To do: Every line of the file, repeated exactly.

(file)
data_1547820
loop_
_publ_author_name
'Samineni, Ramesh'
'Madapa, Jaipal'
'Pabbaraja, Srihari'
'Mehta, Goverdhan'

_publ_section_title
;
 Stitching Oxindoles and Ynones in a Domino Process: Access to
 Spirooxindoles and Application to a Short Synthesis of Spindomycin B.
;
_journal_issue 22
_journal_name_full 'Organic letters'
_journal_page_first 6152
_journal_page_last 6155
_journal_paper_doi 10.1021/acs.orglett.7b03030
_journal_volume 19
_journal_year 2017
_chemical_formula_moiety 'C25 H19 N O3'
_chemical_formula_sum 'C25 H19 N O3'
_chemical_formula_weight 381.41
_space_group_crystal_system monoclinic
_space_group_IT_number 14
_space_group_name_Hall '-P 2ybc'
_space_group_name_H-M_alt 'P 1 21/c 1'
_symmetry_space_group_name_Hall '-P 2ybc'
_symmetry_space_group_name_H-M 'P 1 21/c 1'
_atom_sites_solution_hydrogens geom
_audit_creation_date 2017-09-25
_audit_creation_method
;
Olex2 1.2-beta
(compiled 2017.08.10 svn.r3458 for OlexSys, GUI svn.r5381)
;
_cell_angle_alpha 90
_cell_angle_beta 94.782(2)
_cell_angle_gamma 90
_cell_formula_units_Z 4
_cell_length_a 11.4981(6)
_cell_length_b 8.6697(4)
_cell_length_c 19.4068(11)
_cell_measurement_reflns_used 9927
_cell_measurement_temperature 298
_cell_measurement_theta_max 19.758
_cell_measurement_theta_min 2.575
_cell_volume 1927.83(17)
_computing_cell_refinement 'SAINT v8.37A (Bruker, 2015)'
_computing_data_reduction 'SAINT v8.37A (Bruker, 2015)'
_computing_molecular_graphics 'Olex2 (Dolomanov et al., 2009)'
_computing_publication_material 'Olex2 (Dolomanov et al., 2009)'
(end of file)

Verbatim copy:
data_1547820
loop_
_publ_author_name
'Samineni, Ramesh'
'Madapa, Jaipal'
'Pabbaraja, Srihari'
'Mehta, Goverdhan'

_publ_section_title
;
 Stitching Oxindoles and Ynones in a Domino Process: Access to
 Spirooxindoles and Application to a Short Synthesis of Spindomycin B.
;
_journal_issue 22
_journal_name_full 'Organic letters'
_journal_page_first 6152
_journal_page_last 6155
_journal_paper_doi 10.1021/acs.orglett.7b03030
_journal_volume 19
_journal_year 2017
_chemical_formula_moiety 'C25 H19 N O3'
_chemical_formula_sum 'C25 H19 N O3'
_chemical_formula_weight 381.41
_space_group_crystal_system monoclinic
_space_group_IT_number 14
_space_group_name_Hall '-P 2ybc'
_space_group_name_H-M_alt 'P 1 21/c 1'
_symmetry_space_group_name_Hall '-P 2ybc'
_symmetry_space_group_name_H-M 'P 1 21/c 1'
_atom_sites_solution_hydrogens geom
_audit_creation_date 2017-09-25
_audit_creation_method
;
Olex2 1.2-beta
(compiled 2017.08.10 svn.r3458 for OlexSys, GUI svn.r5381)
;
_cell_angle_alpha 90
_cell_angle_beta 94.782(2)
_cell_angle_gamma 90
_cell_formula_units_Z 4
_cell_length_a 11.4981(6)
_cell_length_b 8.6697(4)
_cell_length_c 19.4068(11)
_cell_measurement_reflns_used 9927
_cell_measurement_temperature 298
_cell_measurement_theta_max 19.758
_cell_measurement_theta_min 2.575
_cell_volume 1927.83(17)
_computing_cell_refinement 'SAINT v8.37A (Bruker, 2015)'
_computing_data_reduction 'SAINT v8.37A (Bruker, 2015)'
_computing_molecular_graphics 'Olex2 (Dolomanov et al., 2009)'
_computing_publication_material 'Olex2 (Dolomanov et al., 2009)'